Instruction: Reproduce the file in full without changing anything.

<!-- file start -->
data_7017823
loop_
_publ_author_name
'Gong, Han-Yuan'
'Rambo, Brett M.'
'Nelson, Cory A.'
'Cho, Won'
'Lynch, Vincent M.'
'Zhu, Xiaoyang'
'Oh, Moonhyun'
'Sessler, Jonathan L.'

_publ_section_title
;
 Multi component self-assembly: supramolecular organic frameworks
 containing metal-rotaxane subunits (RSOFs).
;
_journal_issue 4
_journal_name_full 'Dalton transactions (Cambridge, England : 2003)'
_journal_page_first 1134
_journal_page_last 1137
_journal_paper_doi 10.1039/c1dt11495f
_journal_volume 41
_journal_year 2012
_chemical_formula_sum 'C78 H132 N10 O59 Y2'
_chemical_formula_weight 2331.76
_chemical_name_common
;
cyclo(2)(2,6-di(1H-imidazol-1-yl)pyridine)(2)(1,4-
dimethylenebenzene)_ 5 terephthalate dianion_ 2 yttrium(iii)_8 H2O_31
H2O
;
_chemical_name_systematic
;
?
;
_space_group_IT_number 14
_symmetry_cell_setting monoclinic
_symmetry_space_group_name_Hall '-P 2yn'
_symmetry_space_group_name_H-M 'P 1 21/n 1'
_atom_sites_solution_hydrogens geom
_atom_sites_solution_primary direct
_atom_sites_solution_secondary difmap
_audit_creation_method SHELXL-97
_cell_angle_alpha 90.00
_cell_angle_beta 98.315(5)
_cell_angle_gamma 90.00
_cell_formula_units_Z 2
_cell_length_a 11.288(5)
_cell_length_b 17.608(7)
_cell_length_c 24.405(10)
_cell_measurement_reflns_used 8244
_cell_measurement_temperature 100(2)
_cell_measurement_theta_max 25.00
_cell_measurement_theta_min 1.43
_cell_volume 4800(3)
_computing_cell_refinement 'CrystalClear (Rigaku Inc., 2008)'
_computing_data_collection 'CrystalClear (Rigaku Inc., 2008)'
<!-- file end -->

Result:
data_7017823
loop_
_publ_author_name
'Gong, Han-Yuan'
'Rambo, Brett M.'
'Nelson, Cory A.'
'Cho, Won'
'Lynch, Vincent M.'
'Zhu, Xiaoyang'
'Oh, Moonhyun'
'Sessler, Jonathan L.'

_publ_section_title
;
 Multi component self-assembly: supramolecular organic frameworks
 containing metal-rotaxane subunits (RSOFs).
;
_journal_issue 4
_journal_name_full 'Dalton transactions (Cambridge, England : 2003)'
_journal_page_first 1134
_journal_page_last 1137
_journal_paper_doi 10.1039/c1dt11495f
_journal_volume 41
_journal_year 2012
_chemical_formula_sum 'C78 H132 N10 O59 Y2'
_chemical_formula_weight 2331.76
_chemical_name_common
;
cyclo(2)(2,6-di(1H-imidazol-1-yl)pyridine)(2)(1,4-
dimethylenebenzene)_ 5 terephthalate dianion_ 2 yttrium(iii)_8 H2O_31
H2O
;
_chemical_name_systematic
;
?
;
_space_group_IT_number 14
_symmetry_cell_setting monoclinic
_symmetry_space_group_name_Hall '-P 2yn'
_symmetry_space_group_name_H-M 'P 1 21/n 1'
_atom_sites_solution_hydrogens geom
_atom_sites_solution_primary direct
_atom_sites_solution_secondary difmap
_audit_creation_method SHELXL-97
_cell_angle_alpha 90.00
_cell_angle_beta 98.315(5)
_cell_angle_gamma 90.00
_cell_formula_units_Z 2
_cell_length_a 11.288(5)
_cell_length_b 17.608(7)
_cell_length_c 24.405(10)
_cell_measurement_reflns_used 8244
_cell_measurement_temperature 100(2)
_cell_measurement_theta_max 25.00
_cell_measurement_theta_min 1.43
_cell_volume 4800(3)
_computing_cell_refinement 'CrystalClear (Rigaku Inc., 2008)'
_computing_data_collection 'CrystalClear (Rigaku Inc., 2008)'